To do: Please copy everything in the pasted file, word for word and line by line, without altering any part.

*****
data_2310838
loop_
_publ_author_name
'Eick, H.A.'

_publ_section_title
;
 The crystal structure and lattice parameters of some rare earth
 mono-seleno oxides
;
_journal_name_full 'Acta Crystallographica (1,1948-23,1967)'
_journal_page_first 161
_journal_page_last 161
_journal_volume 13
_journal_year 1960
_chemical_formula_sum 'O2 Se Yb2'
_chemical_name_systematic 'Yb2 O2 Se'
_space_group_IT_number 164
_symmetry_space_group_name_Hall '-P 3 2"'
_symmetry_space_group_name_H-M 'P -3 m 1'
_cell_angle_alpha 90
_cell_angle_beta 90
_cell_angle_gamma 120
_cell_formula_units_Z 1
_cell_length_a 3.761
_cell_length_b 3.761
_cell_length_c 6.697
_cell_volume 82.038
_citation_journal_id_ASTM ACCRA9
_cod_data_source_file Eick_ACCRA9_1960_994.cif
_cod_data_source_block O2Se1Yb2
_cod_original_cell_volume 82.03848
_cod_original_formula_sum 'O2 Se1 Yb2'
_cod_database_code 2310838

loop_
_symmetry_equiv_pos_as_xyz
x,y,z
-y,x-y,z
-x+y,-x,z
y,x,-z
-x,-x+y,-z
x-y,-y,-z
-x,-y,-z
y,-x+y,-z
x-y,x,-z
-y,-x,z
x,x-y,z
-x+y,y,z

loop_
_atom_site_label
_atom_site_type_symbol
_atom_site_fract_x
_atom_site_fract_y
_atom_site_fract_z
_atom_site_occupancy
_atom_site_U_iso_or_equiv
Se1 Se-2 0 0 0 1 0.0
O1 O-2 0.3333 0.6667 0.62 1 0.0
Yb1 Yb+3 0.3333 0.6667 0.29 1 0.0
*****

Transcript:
data_2310838
loop_
_publ_author_name
'Eick, H.A.'

_publ_section_title
;
 The crystal structure and lattice parameters of some rare earth
 mono-seleno oxides
;
_journal_name_full 'Acta Crystallographica (1,1948-23,1967)'
_journal_page_first 161
_journal_page_last 161
_journal_volume 13
_journal_year 1960
_chemical_formula_sum 'O2 Se Yb2'
_chemical_name_systematic 'Yb2 O2 Se'
_space_group_IT_number 164
_symmetry_space_group_name_Hall '-P 3 2"'
_symmetry_space_group_name_H-M 'P -3 m 1'
_cell_angle_alpha 90
_cell_angle_beta 90
_cell_angle_gamma 120
_cell_formula_units_Z 1
_cell_length_a 3.761
_cell_length_b 3.761
_cell_length_c 6.697
_cell_volume 82.038
_citation_journal_id_ASTM ACCRA9
_cod_data_source_file Eick_ACCRA9_1960_994.cif
_cod_data_source_block O2Se1Yb2
_cod_original_cell_volume 82.03848
_cod_original_formula_sum 'O2 Se1 Yb2'
_cod_database_code 2310838

loop_
_symmetry_equiv_pos_as_xyz
x,y,z
-y,x-y,z
-x+y,-x,z
y,x,-z
-x,-x+y,-z
x-y,-y,-z
-x,-y,-z
y,-x+y,-z
x-y,x,-z
-y,-x,z
x,x-y,z
-x+y,y,z

loop_
_atom_site_label
_atom_site_type_symbol
_atom_site_fract_x
_atom_site_fract_y
_atom_site_fract_z
_atom_site_occupancy
_atom_site_U_iso_or_equiv
Se1 Se-2 0 0 0 1 0.0
O1 O-2 0.3333 0.6667 0.62 1 0.0
Yb1 Yb+3 0.3333 0.6667 0.29 1 0.0